Defending Fidel and His Revolutions

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Most people remember January 1, 1959 — if they remember it all — as the day Fidel Castro came to power in Cuba. Yet, in the span of Cuban history, or even the modern political history of the world, New Year’s Day, 1959, is no more sacred than the day General Cornwallis surrendered to General Washington at Yorktown — October 19, 1781, — a date which almost no Yankee remembers.

But July 26 holds a more hallowed place in the Cuban soul.

It was just after sunrise, 64 years ago this week, that a 26-year-old Fidel led his brother Raúl and a group of young Cuban rebels — including the future heroines of the revolution, Haydée Santamaría and Melba Hernández — in an surprise attack on the Moncada Barracks.

While Fidel’s convoy took on the guards at Moncada, another group of rebels attacked the barracks in nearby Bayamo. The hope was that these strikes against the dictatorship of Colonel Batista would spark a nationwide uprising which would become a revolution.

Instead, the attacks turned into a debacle, with 61 of the rebels killed and around 50 captured. Batista’s men brought Haydée her brother’s eye and threatened to tear out the other if she didn’t cooperate. They then showed her the severed testicle of her fiancé Boris, but all of this only hardened her resolve. She never saw her brother and her fiancé again.

Castro, a trained lawyer, defended himself in the subsequent trial in September, declaring his right as a citizen to rebel against an unjust government and citing Martí as “the intellectual author” of his movement.

At his sentencing in October, Fidel gave a four-hour speech outlining the historical and contemporary conditions which forced him to launch the revolution and laid out his radical-democratic vision for Cuban society, finishing with one of the most famous lines in political history: “History will absolve me!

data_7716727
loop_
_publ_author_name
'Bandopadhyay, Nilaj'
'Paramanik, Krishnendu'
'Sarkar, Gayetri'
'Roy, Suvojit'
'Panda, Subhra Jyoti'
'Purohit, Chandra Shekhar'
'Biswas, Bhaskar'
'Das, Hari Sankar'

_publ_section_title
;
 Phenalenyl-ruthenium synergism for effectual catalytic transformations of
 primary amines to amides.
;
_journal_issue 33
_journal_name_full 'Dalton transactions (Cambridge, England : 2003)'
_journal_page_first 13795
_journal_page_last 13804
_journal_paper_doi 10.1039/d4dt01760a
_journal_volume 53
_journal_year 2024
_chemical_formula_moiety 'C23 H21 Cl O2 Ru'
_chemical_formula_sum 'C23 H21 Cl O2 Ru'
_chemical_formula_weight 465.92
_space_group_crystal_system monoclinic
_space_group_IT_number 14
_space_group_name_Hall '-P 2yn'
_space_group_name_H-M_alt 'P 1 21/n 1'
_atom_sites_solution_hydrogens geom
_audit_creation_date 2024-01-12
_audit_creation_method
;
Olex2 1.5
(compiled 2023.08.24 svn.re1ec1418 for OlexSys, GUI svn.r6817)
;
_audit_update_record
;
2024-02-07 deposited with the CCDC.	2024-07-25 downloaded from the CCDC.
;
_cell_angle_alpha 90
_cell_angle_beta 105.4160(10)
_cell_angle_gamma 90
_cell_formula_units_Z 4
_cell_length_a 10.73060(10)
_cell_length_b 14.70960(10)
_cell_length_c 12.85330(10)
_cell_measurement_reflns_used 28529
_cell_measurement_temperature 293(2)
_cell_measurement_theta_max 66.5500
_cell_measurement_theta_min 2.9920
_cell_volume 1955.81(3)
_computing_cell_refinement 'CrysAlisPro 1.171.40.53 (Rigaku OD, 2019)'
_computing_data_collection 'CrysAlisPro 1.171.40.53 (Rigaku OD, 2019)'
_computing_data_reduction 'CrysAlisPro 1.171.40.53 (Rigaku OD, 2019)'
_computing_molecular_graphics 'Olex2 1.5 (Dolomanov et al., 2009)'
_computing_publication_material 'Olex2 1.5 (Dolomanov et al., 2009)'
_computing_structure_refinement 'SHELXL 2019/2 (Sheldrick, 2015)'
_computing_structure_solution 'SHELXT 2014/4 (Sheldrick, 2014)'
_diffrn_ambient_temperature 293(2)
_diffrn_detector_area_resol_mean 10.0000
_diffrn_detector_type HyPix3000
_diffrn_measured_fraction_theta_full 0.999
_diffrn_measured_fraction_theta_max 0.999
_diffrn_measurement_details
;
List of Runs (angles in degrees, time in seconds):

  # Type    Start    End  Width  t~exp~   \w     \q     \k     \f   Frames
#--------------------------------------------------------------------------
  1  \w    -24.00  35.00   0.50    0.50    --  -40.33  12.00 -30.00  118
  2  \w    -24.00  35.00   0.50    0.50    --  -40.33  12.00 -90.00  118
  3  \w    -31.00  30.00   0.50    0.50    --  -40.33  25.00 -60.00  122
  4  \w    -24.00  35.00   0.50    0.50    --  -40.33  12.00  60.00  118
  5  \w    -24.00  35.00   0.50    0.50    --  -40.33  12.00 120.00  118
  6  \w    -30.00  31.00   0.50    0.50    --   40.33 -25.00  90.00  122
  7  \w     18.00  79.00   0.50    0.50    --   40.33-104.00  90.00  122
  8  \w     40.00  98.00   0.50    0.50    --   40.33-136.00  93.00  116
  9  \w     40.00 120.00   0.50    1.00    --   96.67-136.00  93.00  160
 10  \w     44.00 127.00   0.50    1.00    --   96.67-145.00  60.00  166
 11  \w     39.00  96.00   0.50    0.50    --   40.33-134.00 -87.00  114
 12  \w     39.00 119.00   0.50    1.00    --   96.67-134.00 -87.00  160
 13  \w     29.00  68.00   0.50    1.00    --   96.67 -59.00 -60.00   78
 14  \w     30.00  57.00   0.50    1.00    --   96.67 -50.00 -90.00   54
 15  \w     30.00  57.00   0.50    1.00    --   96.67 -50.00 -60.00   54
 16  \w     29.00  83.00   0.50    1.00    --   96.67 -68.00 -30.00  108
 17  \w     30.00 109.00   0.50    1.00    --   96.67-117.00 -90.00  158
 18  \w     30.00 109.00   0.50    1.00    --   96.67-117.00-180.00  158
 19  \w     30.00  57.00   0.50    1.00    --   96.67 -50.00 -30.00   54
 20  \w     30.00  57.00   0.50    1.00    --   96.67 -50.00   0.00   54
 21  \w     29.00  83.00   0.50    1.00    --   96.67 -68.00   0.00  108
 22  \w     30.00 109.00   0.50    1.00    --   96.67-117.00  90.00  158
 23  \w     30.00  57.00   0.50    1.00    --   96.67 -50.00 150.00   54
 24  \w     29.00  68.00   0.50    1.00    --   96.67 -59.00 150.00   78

Fidel and Raúl were sentenced to Isla de Pinos for 15 and 13 years, respectively. They were freed in less than two, with Batista releasing the rebels in an effort to appease the Cuban masses who now considered Fidel a hero and were already fuming under the U.S.-backed dictatorship. Batista’s reprieve of Fidel and the rebels, whom he considered relatively harmless, would go down in history as one of the gravest political blunders of all time.

The Castros fled to Mexico in 1955. There they met a young Argentinian doctor named Ernesto Guevara, whom they soon nicknamed “Che” for the South American slang word which loosely translates to a combination of “hey” and “bro” — as in, Che, hand me that rifle or You need to brush up on your Martí, che.

Three and a half years later, on New Year’s Eve, 1958, Fidel would be hiding in the Sierra Maestra as the commander-in-chief of a guerrilla army calling itself the 26th of July Movement, and “Che” would be leading one of its columns toward Havana where in a few hours Batista would tell his cabinet that the party was over before hopping on a plane to the Dominican Republic.

This history is the reason July 26, not the first of January, blazes so brightly in not only the Cuban mind but also Latin American and Latino minds as well. For a Latin American or a Latino, especially a leftist, the 26th of July commemorates the most important grito of the last 100 years. It is our Bastille Day.